My first episode in fly fishing was a century ago in south Chile, one of the very best place in the world for rainbows. I was an absolute beginner with the fly, and had an opportunity to fish for ten days, lost in the Fuegian emptiness. Mauricio was my local friend, he was showing me the ropes. We reached a first fishing spot in the Valle del Castor.
Five minutes top after the car had stopped, I had a rod rigged and was ready for anything. Obviously, the first couple of casts were spectacular fuckups. It was going to require lots of work.
Then, after like six or seven blasphemies against anything sacred in the gospel of casting, I chanced a correct shoot of a good 8 to 10m, properly laid on the stream, and my fly fell on the pocket of water against the bank were I reckoned a trout should live if anything I was told in the books up to then wasn’t a lie. Of course, after the repeated disaster of the first casts, I expected all the trouts of the arroyo, at least a mile up and downstream, to have left to the near Argentinian border to ask for political asylum.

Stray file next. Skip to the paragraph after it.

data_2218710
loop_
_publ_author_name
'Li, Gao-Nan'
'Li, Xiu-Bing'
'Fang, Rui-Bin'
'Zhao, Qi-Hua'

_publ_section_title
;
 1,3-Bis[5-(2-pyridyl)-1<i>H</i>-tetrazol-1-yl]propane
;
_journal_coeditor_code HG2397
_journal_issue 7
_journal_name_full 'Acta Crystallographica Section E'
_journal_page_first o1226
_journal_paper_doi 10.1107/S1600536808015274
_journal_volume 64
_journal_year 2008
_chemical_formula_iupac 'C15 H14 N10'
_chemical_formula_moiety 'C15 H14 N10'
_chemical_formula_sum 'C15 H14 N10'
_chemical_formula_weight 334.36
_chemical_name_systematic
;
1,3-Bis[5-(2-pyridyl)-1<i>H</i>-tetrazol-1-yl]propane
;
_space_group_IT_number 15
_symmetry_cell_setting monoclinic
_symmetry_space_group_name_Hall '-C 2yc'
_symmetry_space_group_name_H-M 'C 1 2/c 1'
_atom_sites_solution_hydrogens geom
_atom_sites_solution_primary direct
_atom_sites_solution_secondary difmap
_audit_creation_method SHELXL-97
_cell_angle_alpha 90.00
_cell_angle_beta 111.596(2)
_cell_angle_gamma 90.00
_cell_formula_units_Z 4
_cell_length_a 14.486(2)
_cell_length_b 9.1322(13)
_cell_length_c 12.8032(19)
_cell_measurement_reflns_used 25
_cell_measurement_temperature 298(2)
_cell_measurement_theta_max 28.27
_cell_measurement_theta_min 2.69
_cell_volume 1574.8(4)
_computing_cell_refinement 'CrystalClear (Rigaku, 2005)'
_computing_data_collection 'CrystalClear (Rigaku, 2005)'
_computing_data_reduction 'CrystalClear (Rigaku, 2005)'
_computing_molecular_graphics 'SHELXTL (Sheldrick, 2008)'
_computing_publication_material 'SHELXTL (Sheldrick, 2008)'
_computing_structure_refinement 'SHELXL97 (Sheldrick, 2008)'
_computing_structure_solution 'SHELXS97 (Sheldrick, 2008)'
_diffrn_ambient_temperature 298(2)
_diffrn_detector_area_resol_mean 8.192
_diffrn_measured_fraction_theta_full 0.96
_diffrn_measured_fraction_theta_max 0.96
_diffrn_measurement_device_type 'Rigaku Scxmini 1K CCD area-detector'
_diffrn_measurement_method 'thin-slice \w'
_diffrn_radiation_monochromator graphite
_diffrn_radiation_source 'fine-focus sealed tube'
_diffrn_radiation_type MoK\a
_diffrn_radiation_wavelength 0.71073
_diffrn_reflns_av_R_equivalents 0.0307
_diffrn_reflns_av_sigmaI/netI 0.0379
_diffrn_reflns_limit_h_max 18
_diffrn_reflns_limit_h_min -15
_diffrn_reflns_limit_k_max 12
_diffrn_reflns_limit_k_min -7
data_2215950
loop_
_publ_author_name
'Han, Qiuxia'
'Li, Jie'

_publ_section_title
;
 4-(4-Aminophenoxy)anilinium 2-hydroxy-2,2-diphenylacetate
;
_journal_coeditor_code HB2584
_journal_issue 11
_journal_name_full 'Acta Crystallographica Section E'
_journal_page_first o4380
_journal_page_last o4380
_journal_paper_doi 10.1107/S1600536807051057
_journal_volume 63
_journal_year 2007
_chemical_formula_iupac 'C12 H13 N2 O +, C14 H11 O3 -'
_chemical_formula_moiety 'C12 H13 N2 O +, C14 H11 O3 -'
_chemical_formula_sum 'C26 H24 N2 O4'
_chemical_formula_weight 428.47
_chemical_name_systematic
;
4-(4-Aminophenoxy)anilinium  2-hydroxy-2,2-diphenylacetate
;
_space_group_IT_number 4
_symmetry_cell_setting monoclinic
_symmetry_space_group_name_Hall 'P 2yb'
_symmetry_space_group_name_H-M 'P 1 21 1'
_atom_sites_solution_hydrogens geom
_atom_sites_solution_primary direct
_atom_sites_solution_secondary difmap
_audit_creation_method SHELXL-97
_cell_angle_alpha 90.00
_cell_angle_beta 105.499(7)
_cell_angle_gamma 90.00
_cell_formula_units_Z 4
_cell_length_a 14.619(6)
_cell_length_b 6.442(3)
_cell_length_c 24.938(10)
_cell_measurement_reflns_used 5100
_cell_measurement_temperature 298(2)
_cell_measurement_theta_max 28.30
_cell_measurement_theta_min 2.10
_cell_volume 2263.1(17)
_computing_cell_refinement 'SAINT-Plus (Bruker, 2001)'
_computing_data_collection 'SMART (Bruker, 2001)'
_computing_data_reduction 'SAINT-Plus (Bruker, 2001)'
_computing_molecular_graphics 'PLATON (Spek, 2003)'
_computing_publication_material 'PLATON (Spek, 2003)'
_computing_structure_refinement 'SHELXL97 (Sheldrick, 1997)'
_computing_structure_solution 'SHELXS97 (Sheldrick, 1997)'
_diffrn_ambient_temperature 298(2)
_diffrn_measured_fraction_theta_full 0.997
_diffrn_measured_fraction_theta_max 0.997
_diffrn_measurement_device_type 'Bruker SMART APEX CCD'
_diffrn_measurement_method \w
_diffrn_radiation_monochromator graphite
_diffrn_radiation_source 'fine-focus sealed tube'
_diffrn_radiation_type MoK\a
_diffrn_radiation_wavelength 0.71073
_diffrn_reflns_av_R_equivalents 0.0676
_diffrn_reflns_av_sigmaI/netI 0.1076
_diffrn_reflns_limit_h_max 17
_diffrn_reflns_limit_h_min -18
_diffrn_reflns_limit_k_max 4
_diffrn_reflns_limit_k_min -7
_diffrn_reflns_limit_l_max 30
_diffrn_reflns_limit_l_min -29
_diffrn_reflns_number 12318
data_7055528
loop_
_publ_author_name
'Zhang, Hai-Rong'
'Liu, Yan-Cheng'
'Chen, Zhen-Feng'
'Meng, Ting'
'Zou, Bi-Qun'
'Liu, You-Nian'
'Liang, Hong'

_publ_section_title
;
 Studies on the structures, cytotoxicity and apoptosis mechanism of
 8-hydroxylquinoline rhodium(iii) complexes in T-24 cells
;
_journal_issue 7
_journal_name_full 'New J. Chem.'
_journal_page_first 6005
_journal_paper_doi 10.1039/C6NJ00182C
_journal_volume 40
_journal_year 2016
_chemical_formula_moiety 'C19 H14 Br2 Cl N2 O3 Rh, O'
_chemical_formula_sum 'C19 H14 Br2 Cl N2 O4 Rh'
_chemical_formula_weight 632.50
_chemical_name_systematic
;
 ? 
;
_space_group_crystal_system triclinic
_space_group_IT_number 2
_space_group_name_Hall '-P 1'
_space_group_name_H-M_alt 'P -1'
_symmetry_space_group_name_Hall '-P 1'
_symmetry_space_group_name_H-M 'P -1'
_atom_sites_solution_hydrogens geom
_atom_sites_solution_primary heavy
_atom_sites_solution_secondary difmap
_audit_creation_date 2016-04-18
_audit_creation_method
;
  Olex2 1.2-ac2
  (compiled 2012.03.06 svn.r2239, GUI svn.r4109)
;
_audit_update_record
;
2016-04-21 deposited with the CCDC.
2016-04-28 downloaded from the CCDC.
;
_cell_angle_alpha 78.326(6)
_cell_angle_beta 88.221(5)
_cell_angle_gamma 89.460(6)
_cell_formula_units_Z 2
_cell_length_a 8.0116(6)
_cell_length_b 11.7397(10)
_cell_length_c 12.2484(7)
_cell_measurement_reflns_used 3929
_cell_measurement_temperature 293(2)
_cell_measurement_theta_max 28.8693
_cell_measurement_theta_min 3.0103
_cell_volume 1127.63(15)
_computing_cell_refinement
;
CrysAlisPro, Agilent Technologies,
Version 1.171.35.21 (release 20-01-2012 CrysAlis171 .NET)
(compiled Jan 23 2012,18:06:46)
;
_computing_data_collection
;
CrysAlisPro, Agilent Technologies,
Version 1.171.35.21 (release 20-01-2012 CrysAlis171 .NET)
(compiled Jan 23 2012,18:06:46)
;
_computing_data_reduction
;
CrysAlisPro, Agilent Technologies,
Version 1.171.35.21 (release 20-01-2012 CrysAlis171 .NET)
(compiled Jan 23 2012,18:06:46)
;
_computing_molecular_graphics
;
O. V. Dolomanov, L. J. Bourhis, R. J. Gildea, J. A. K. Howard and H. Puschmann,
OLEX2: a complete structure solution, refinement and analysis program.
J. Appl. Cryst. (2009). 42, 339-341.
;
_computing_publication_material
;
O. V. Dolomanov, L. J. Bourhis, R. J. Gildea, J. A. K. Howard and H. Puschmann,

Still, I was thinking, a good cast like that deserves a strike. As if fishing had ever had anything to do with merit.
Looking back over the years, I cannot but conclude, as many have done before me, that the cracking 8-incher that took my fly a second later caught me much more than I caught it. My first ever on a fly, and a dry fly no less, coming with a powerful suggestion that this whole fly fishing business was chiefly an affair of competence. I was doomed.